Amnesty International said Thursday that Cuba has kept up a “permanentcampaign of harassment” against those who demand respect for civil andpolitical rights.
But its tactics have changed from long-term detentions to a churningof dissidents, human rights activists and independent journalists whoare picked up frequently, held for short periods and released, theinternational human rights organization said in a new report.
Amnesty pointed out, for example, that Caridad Caballero Batista, anindependent journalist from Holguin and a member of the Ladies inWhite, had been detained more than 17 times since July 2011 forreporting on demonstrations and human rights abuses. She often wasreleased after a few hours.
“The repression in Cuba is as strong as ever,’’ said Gerardo Ducos,Cuba researcher at Amnesty and author of the just released reportRoutine repression: Political short-term detentions and harassment inCuba.
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“After the mass release of prisoners of conscience in 2011, we haveseen authorities sharpening their strategy to silence dissent byharassing activists and journalists with short-term detentions andpublic acts of repudiation,’’ he said.
The last of 75 dissidents imprisoned in a March 2003 crackdown knownas the Black Spring were released last year and most were sent intoexile in Spain. Cardinal Jaime Ortega also was instrumental inconvincing Cuban leader Raúl Castro to release additional prisoners.
Although Amnesty currently has adopted four Cuban prisoners ofconscience, two of whom have been imprisoned since Christmas Day 2010,shorter detentions have become the norm.
“Most of those detained in these circumstances may be prisoners ofconscience even if they are released after a short period ofdetention,’’ said the report.
In 2011, Hablemos Press Information Center, a non-governmental newsagency that monitors human rights abuses in Cuba, received reports of3,835 detentions — a two-fold increase from the previous year.
In the first two months of this year, Ducos said, the news agencyreceived reports of more than 800 short-term detentions.
The increased availability of cell phones and new media has enhancedactivists’ ability to report and document cases but Ducos said thegovernment also has stepped up repression.
Despite the arrival of Pope Benedict XVI for a three-day visit nextweek, the detentions have continued, Amnesty said.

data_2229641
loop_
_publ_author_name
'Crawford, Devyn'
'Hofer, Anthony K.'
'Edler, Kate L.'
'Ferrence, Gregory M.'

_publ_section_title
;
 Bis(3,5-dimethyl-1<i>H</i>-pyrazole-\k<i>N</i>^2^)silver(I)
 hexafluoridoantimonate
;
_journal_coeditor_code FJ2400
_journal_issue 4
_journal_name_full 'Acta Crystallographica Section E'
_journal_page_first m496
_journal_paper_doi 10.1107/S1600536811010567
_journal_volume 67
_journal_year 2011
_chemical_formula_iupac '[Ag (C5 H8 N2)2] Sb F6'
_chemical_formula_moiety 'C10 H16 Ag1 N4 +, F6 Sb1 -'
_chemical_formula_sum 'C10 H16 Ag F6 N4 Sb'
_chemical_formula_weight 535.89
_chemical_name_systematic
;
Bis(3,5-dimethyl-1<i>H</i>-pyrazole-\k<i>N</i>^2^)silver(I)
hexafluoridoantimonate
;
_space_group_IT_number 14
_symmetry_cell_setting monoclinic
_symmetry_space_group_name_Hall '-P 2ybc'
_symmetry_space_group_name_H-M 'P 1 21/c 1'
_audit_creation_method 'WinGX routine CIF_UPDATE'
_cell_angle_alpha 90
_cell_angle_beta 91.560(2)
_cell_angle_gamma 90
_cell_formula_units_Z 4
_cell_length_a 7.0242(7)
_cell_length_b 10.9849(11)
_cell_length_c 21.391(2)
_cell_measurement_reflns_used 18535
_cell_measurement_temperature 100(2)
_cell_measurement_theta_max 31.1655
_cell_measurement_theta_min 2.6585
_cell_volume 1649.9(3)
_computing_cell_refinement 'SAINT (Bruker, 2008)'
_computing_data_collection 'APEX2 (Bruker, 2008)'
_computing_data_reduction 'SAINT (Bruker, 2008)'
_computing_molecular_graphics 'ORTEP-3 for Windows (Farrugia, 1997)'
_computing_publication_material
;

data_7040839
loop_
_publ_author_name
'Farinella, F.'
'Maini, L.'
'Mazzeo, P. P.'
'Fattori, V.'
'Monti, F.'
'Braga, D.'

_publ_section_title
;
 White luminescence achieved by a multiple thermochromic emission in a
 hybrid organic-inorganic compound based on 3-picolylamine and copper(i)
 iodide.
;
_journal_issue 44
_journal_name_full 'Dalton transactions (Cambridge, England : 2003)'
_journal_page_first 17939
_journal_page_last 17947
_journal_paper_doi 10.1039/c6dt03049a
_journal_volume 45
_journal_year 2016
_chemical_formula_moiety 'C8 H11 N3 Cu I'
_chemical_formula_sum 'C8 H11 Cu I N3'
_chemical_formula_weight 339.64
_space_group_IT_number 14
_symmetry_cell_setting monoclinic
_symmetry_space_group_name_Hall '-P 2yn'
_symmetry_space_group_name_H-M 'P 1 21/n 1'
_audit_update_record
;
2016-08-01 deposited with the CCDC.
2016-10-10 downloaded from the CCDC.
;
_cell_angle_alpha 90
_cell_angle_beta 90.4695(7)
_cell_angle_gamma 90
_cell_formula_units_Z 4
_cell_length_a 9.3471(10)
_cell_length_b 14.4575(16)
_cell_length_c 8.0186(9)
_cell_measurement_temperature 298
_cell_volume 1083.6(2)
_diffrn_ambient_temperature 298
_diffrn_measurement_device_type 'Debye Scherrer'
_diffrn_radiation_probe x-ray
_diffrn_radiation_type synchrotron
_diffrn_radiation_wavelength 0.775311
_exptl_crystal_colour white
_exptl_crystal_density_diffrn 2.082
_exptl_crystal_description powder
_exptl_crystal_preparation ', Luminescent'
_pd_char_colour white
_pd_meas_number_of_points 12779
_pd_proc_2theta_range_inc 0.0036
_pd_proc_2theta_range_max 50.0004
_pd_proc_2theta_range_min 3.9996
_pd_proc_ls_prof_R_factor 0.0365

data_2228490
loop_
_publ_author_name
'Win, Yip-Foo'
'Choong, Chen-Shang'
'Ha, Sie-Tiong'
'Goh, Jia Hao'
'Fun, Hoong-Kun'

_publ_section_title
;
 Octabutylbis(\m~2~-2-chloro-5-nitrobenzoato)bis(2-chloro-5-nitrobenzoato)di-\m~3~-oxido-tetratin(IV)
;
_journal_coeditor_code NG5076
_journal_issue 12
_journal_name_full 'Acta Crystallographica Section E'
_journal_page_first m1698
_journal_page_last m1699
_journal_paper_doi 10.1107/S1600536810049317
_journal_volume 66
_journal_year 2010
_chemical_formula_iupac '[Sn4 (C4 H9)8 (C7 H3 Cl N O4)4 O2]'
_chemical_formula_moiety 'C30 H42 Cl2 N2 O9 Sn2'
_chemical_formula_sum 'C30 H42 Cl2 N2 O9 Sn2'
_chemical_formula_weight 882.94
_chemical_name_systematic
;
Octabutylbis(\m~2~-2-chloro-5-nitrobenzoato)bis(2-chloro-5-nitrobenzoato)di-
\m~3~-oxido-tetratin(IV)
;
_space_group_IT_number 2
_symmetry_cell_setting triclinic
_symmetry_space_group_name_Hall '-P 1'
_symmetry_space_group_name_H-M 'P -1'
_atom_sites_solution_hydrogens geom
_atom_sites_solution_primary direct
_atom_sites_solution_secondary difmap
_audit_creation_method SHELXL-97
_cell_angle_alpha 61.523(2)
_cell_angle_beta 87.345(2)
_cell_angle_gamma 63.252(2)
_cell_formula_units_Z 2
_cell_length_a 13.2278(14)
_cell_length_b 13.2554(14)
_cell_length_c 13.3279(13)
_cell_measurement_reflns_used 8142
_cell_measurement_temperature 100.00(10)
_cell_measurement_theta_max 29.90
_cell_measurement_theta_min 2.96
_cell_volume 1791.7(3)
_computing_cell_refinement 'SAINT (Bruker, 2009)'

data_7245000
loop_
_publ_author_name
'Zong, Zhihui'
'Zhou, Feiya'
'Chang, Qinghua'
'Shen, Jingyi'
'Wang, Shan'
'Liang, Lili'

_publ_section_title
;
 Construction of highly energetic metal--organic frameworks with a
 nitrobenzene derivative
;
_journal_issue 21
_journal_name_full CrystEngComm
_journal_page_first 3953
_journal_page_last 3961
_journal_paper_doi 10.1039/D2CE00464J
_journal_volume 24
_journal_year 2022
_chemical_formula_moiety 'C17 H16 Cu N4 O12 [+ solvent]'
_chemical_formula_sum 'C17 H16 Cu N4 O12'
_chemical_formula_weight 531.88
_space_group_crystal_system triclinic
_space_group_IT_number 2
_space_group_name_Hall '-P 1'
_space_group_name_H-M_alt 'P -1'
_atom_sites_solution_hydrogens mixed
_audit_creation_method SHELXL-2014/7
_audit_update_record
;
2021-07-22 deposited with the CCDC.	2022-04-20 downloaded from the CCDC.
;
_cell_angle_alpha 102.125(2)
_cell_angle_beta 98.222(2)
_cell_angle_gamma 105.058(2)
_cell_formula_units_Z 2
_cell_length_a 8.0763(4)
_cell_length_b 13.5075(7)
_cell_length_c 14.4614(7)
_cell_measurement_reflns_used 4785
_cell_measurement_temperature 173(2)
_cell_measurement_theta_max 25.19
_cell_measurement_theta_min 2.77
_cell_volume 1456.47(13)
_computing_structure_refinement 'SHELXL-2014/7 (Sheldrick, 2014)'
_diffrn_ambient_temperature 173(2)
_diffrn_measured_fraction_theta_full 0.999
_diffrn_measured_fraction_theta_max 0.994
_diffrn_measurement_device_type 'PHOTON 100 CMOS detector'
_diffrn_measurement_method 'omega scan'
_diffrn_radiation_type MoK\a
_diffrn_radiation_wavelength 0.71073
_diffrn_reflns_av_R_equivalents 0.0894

The Ladies in White, a group organized by relatives of thoseimprisoned during the Black Spring who attend mass dressed in white,have been told they can no longer stage weekly marches after mass atSt. Rita’s Church in Havana.
Ducos said he also has received reports that Ladies in White whousually attend mass at the shrine of Our Lady of Charity in the townof El Cobre, outside Santiago, have been kept away for the past twoSundays. Only residents are allowed to go into the area around theshrine — ostensibly for security reasons, he said.
Benedict is scheduled to sleep at a priests’ residence in El Cobre onMonday night and will spend a short time in private prayer at theshrine before flying on to Havana.
“The Ladies in White have repeatedly suffered harassment andintimidation as they have attempted to carry out their peacefulactivities,’’ said the report.
Amnesty has called for immediate release of the prisoners ofconscience and an end to the “harassment, intimidation and persecutionof human rights activists, independent journalists and governmentcritics who peacefully exercise their rights to freedom of expression,assembly and association.”
It is also calling for the reform or revocation of a number of lawsthat have been used to prosecute dissidents and human rightsactivists.
Although a number of groups have written to Benedict urging him tomeet with dissidents or to ask for the release of prisoners during hisvisit to Cuba, Ducos said Amnesty had not been in touch with the pope.
Monitoring human rights abuses is a difficult task in Cuba, saidDucos. Amnesty had been permitted in Cuba only twice since 1990, hesaid.
Information is provided by numerous contacts and Amnesty tries todouble-check everything, but Ducos said it’s difficult to confirm someallegations, especially reports of beatings.
Thirteen dissidents who occupied the Our Lady of Charity Church inHavana last week reported that some of their numbers were dragged andbeaten when police removed them. But the Catholic Church, which askedpolice to intervene to clear the group from the church, said they wereremoved peacefully in 10 minutes.
“Like everything coming out of Cuba, there are often two or threeversions of events. Sometimes things are really difficult tocorroborate,’’ Ducos said.
But the bottom line, he said, is the government is not allowinggroups, such as the Ladies in White, “to occupy public space in Cuba.There is no middle point in Cuba. As Fidel Castro has said many times:you’re either with the revolution or you are against it.’’